Minds and Machines
Wednesday, 02-22-12: Robot Intentionality III: Dretske's Response
- Fred Dretske, "If You Can't Make One, You Don't Know How It Works"
- Fred Dretske, "Minds, Machines, and Money: What Really Explains Behavior"
- John Searle, "Is the Brain a Digital Computer?" (from Monday's lecture)
We began today by revisiting Boden's reply to Searle's Chinese Room Thought Experiment to set the stage for Searle's subsequent analysis of the brain. Even if we do not endorse Boden's argument that the Chinese Room qua Robot exhibits some minimal intentionality, it harder to dismiss her challenge to Searle's position that the brain is an organ which has evolved to realize intentional states. Thus, for Searle, biochemical processes underwrite intentionality in a way that the rule-governed manipulation of strings of symbols cannot.
Boden's challenge to this view is that what is important about the brain is not its biochemical processes per se but what those biochemical processes do in transmitting information. In a manner of speaking, Searle recapitulates the Type-Physicalist's error (at least, according to Putnam's Multiple Realizability Argument). If intentionality is the mark of the mental, as Brentano reminds us, then restricting intentional states to our peculiar biochemical processes restricts minds to only those things that enjoy similar composition.
Searle, naturally, wants to meet the charge of excessive anthropocentrism. To do this he carefully clarifies and defends his position, but see our notes for more on his argument. The broad outline of his argument is that syntax is not intrinsic to physics, it is only read into physics by observers who confer at most derived intentionality by their own original intentionality. Yet if syntax is not intrinsic to physics, syntax enjoys no causal powers beyond those rendered by observers. As a result, the rule-governed manipulation of strings of symbols, in whatever physical way it is realized, cannot bear the causal relationships it must to exhibit original intentionality. Viewing the brain computationally, then, is only possible if one freely commits the homunculus fallacy--in effect begging the question by hypothesizing intentionality-rich sub-minds. Further, while we can view the brain as a computer in the same sense in which nearly any physical process can be harnessed to suit computational needs, it is not intrinsically an information processor, which it would have to be to cash the check machine functionalism has written.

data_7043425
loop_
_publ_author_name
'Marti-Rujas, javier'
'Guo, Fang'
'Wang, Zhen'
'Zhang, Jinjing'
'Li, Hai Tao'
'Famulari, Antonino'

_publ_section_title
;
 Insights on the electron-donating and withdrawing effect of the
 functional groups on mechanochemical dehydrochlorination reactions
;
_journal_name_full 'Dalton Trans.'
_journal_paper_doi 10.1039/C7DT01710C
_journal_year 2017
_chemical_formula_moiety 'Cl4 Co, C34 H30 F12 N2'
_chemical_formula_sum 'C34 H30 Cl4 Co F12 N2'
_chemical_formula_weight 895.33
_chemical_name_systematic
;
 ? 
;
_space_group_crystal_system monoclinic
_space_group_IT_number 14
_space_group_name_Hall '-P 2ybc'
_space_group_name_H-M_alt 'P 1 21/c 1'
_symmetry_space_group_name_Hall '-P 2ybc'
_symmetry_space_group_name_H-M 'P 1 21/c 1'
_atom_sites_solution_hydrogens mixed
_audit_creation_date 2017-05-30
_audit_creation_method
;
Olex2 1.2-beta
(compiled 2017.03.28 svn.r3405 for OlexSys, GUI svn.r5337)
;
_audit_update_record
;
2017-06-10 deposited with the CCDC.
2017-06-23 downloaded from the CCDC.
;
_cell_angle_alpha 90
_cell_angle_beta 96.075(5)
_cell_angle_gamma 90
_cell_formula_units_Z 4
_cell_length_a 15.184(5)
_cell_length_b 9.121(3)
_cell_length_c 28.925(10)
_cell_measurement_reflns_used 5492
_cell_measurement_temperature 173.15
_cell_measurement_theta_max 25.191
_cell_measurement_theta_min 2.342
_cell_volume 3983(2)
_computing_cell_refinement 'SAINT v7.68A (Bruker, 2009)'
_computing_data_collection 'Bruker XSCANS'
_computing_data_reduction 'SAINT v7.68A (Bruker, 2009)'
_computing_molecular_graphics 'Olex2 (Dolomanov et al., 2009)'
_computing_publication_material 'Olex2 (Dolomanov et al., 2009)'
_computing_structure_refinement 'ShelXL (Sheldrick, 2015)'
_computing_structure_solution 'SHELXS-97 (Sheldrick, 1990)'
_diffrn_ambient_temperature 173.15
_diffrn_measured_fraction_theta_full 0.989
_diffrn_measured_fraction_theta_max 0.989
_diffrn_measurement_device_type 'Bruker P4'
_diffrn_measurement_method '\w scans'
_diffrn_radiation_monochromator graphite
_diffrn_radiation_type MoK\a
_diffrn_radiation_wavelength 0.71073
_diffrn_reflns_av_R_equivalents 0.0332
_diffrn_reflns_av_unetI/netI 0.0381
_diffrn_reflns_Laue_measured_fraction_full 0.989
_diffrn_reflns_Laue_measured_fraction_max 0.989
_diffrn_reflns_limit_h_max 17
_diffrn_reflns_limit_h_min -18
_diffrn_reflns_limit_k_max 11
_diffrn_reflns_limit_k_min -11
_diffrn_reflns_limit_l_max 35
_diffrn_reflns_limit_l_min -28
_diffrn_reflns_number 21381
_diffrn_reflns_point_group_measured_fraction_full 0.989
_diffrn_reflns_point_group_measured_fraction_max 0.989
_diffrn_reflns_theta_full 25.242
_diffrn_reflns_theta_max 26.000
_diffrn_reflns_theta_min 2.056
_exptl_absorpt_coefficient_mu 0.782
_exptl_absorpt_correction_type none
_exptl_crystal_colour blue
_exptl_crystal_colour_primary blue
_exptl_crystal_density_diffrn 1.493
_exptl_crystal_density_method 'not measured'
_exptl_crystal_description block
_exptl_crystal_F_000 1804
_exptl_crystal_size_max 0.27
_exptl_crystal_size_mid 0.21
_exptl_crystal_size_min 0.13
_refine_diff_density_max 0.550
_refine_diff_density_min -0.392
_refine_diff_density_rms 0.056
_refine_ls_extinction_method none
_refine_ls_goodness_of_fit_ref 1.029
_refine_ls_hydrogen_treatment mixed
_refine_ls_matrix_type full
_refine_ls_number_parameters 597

Having spelled out Searle's response, we next turned to the task of laying out the groundwork for understanding Dretske's answer to the Chinese Room Thought Experiment. In particular, we distinguished between 'intention'--as in, acting with a goal or purpose--'intentionality'--as in, the aboutness or directedness sentences and mental states enjoy--and 'intensionality', which simply refers to the failure of substitutivity of co-referring terms or co-extensional predicates salve veritate. Granted, intensionality-with-an-s is a technical notion. We will revisit the point next time and learn why Dretske thinks intentionality-with-a-t is actually pretty cheap--about $1.95 at the hardware store.
Let me close by saying that I'm increasingly disappointed in attendance. To see more on this, please review the synopsis from last time. Let me just say at this point that the correlation between students who fail this course and students who miss a lot of class is strikingly high--just as high, indeed, as the correlation between students who pass the class and students who attend regularly. Maybe I should take attendance and give points or something. My usual stance is that you're all adults and are fully capable of making adult decisions about attending.
I begin to wonder if I'm mistaken in thinking this.